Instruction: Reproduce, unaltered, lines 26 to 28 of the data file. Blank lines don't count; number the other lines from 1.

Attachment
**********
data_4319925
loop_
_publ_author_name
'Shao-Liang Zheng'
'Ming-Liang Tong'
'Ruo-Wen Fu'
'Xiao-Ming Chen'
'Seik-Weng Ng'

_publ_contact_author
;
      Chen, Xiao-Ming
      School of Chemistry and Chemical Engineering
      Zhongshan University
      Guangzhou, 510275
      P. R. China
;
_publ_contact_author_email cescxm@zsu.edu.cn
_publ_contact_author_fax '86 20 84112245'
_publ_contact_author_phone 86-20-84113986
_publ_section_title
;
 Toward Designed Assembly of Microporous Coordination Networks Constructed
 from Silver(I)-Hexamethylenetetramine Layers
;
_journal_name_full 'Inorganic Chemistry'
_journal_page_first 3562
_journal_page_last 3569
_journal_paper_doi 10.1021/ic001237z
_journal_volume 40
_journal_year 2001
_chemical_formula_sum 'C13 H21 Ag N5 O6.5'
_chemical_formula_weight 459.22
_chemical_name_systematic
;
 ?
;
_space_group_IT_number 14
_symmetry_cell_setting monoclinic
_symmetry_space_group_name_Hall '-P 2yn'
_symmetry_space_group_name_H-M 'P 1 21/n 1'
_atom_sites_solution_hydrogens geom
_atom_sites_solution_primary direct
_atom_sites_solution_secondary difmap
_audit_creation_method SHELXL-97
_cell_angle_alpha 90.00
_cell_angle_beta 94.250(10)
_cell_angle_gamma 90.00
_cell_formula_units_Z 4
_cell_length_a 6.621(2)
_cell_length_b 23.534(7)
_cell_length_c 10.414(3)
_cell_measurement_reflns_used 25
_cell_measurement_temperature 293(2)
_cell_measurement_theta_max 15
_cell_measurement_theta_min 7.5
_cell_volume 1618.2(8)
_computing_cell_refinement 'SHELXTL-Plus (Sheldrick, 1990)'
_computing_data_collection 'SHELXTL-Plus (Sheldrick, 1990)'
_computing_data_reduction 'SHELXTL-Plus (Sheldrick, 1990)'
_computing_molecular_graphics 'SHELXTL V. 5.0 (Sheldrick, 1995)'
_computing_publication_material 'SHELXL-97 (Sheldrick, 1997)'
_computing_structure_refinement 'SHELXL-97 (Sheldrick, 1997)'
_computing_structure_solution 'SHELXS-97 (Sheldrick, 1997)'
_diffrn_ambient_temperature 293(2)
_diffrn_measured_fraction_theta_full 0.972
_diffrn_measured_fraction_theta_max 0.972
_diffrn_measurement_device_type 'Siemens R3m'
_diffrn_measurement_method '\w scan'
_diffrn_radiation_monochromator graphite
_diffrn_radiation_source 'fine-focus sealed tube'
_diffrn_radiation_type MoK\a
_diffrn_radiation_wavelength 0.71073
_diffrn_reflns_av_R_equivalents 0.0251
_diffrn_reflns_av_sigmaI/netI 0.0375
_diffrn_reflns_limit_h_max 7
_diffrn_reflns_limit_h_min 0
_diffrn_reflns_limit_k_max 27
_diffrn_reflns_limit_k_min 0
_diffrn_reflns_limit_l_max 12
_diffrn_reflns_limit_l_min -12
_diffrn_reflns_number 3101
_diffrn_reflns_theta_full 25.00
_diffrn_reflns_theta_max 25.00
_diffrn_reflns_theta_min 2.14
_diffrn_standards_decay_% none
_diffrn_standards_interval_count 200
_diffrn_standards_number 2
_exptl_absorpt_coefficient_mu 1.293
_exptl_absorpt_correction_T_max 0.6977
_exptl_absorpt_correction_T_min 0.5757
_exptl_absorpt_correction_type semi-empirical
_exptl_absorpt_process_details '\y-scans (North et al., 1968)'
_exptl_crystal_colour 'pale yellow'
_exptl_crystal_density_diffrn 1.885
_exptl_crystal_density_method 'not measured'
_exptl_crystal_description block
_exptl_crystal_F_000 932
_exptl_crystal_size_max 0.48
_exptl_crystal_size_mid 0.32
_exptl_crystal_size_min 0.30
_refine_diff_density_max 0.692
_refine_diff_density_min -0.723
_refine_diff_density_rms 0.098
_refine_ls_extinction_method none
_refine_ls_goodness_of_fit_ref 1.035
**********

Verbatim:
_journal_page_first 3562
_journal_page_last 3569
_journal_paper_doi 10.1021/ic001237z